Perhaps for some breaking habits is the most important part of any therapeutic approach rather than the physical aspects and also to allow the physical factors to be influenced.

We see prediction used in sport all the time


In sport we see the need for prediction as in certain situations it maybe impossible to react. In tennis, as an example, we see the use of anticipatory cues and it has even been hypothesised that an elite tennis serve maybe beyond human reaction times.

This has been discussed as a perception-action process *Click Here*. To have a perception we must have some stored memory of what the physical cue may mean and this is in part shown by the fact the expert performers performed better in tennis scenarios than novice performers but not in non-specific reaction situations.

Interestingly reaction times of expert performers was quicker when playing against a live opponent rather than a machine, again potentially highlighting that increased physical cues that can be associated with stored memory enhanced the predictive process and reaction times

Here is a great video from Daniel Wolpert that discusses similar concepts.

Here are some scenarios were players in sport use the other player’s predictive ability against them.

• In tennis people ‘shape’ to hit the ball in a specific place to send people the wrong way.

• In boxing people feint a punch to draw a reaction so they can counter.

• In football they give the goalkeeper the ‘eyes’ to send them the wrong way in a penalty shoot out

• Many sports talk about players who can 'read the game'. This maybe a better memory-prediction model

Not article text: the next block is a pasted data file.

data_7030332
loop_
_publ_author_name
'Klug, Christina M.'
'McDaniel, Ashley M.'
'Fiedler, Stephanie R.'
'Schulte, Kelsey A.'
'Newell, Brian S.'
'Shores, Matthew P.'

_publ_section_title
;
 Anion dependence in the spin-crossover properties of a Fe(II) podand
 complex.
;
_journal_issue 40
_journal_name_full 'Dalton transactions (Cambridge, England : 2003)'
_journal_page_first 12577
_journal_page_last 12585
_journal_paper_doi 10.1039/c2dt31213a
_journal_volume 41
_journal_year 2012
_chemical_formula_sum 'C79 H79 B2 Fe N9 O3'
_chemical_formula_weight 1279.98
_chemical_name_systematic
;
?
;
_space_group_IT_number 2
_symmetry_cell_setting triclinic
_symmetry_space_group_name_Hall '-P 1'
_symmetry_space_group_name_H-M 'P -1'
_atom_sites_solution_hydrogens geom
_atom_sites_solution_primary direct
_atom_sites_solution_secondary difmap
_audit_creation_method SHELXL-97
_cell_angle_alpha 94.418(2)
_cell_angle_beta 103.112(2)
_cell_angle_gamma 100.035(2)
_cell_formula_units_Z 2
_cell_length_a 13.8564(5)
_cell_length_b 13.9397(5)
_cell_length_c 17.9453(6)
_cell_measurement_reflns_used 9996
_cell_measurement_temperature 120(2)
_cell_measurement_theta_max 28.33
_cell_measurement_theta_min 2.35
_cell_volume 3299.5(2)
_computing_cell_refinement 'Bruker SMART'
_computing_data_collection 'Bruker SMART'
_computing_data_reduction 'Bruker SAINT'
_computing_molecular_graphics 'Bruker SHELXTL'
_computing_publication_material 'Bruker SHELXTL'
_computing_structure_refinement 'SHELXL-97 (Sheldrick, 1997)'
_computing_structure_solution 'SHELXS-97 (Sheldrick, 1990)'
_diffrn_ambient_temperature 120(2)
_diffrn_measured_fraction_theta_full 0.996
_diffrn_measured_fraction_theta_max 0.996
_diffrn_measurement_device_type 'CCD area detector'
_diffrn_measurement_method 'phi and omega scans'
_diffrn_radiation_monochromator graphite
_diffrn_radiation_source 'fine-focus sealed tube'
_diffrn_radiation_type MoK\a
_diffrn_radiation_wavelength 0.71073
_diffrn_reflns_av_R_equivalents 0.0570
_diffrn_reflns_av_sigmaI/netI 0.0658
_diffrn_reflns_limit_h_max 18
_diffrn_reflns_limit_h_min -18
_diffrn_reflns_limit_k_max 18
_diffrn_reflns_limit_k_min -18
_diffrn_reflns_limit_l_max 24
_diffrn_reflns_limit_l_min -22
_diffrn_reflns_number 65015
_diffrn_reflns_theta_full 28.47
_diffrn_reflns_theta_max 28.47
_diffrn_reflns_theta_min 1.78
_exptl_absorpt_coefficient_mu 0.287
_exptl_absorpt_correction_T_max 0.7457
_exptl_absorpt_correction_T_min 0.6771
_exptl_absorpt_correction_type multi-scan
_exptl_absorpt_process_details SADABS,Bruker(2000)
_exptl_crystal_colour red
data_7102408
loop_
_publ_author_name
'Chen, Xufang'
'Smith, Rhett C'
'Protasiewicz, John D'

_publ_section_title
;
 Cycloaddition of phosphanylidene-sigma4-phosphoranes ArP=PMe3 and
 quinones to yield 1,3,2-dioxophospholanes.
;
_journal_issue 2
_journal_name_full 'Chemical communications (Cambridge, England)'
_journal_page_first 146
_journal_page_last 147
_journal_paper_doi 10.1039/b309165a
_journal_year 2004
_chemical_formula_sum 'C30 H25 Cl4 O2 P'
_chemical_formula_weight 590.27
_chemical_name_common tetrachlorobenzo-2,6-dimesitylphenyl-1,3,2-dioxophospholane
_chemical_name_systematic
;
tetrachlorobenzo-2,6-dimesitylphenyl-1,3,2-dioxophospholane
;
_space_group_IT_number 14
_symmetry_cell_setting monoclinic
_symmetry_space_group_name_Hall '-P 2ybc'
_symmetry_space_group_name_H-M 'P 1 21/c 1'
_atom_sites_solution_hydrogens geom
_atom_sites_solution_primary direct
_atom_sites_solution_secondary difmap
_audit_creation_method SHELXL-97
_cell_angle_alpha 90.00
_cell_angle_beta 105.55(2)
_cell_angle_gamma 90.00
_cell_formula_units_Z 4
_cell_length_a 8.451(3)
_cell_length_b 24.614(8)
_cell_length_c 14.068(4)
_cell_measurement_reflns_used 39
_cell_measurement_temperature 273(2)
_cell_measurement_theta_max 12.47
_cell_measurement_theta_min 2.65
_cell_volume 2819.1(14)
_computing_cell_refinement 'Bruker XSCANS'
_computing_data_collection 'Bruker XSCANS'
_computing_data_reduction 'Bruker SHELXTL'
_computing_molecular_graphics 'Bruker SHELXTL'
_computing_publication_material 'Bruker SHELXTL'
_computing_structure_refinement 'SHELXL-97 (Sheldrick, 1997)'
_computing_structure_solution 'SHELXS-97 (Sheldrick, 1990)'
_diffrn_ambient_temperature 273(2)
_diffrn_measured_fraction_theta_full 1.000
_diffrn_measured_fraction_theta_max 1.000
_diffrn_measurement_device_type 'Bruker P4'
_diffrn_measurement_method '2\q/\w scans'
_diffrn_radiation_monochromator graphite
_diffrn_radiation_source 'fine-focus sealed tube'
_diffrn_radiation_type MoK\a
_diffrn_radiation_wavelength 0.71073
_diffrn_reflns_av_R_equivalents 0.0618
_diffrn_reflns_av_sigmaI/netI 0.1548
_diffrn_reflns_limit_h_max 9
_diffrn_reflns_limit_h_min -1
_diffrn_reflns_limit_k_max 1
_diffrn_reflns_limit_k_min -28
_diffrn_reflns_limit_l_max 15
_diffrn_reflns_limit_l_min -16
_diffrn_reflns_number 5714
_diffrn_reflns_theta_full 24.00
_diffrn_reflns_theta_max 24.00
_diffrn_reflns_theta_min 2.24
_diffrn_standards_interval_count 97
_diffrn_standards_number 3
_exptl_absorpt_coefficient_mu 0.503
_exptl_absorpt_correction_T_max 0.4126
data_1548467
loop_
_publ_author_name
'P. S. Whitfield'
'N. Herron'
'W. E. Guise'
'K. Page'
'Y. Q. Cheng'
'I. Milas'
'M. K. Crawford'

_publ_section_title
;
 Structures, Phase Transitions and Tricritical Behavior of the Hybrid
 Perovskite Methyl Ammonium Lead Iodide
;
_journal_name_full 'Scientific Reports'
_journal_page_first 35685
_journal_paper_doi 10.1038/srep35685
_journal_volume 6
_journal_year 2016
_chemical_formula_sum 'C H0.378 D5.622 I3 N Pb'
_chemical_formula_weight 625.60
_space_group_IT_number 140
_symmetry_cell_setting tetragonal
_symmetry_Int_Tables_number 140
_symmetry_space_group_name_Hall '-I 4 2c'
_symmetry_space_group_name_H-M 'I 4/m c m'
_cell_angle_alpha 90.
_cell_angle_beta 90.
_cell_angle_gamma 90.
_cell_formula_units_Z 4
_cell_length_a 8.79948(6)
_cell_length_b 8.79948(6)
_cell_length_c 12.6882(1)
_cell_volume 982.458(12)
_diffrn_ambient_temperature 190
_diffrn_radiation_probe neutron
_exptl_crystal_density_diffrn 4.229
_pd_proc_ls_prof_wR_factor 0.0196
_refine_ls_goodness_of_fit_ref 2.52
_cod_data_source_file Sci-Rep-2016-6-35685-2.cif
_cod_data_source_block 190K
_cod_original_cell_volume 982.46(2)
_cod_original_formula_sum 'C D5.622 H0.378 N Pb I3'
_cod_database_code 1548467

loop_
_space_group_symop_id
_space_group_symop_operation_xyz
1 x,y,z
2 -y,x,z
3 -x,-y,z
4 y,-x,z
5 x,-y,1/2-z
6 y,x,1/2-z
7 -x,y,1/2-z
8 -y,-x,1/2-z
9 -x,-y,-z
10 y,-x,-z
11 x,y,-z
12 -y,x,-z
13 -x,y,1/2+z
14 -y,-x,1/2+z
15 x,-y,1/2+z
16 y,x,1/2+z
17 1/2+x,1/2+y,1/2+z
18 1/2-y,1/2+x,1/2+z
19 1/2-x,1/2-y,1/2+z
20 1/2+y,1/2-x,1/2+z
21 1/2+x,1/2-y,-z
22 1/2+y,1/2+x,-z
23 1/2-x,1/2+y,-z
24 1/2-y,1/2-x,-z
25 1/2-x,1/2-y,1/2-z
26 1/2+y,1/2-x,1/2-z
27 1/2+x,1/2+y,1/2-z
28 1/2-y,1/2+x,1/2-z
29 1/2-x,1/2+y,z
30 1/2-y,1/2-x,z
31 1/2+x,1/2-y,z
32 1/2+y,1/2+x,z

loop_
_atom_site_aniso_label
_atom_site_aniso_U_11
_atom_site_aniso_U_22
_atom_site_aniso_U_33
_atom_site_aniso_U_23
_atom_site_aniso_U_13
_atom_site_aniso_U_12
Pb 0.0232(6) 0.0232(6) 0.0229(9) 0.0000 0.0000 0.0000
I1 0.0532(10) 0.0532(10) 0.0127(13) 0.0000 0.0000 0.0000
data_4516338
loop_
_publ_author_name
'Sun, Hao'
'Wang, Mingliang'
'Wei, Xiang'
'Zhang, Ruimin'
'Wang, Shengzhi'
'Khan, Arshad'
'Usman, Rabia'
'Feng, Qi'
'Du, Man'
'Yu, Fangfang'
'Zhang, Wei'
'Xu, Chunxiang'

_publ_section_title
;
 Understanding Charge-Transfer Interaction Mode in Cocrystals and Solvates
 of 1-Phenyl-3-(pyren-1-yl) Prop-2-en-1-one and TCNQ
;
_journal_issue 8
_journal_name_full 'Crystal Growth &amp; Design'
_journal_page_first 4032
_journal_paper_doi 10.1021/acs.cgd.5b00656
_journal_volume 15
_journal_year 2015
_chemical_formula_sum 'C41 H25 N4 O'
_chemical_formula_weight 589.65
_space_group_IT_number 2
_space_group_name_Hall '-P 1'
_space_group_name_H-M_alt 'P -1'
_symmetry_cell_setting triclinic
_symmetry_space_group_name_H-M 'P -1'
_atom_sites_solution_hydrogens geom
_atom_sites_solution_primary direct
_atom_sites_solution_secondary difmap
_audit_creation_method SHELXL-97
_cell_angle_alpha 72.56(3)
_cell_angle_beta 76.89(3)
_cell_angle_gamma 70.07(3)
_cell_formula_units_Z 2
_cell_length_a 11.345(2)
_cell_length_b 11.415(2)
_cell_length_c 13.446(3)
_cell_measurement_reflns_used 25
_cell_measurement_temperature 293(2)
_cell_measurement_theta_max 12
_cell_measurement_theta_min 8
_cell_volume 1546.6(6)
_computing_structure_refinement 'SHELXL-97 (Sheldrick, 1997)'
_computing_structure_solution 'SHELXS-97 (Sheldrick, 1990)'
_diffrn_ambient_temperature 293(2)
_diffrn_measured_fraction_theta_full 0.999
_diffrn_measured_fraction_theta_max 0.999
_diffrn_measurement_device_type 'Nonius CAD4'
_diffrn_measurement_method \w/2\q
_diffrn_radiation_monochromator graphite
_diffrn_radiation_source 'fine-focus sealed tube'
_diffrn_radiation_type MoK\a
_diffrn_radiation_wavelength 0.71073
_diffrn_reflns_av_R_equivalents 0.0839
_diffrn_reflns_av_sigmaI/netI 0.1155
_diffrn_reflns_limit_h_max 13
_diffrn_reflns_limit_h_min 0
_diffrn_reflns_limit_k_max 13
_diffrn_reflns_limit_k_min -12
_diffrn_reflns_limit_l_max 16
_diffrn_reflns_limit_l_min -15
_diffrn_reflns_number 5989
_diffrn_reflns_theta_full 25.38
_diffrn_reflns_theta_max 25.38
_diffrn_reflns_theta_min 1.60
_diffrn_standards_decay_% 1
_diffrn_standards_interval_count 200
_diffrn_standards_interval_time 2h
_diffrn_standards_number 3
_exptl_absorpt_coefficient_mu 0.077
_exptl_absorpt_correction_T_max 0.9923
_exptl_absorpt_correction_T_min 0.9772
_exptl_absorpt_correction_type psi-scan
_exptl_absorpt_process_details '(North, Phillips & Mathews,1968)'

Implications for chronic pain


This has been looked at with respect to chronic pain with the idea of ‘pain memories’ and I have written about this in detail previously. Meaningful movement, Pain ‘memories’ and Recalibration!

This is where pain associations become stored as neural patterns or ‘memories’ and maybe recalled in the absence of nociceptive signalling from the body perhaps becoming coupled with proprioceptive signals or even motor intentions/planning.

This pattern recognition, perception of associated threat and associated sensory and motor prediction of protection may go some way to explaining some of what we see in the behaviours with chronic pain patients in response to specific movements or movements from specific areas of the body.

Take home's


Here are some basic points I feel we can potentially take home from looking at memory-prediction/Bayesian inference models of brain function.

• Context is key for some. Addressing habits and behaviours, not simply muscles, nerves and joints etc, for longer-term change maybe required.

• Create new positive experiences to be stored and retreived. This may influence future predicted behaviour.

• Our Psychological beliefs can affect our movement behaviours.

• Our movement behaviours may affect local tissue tolerances.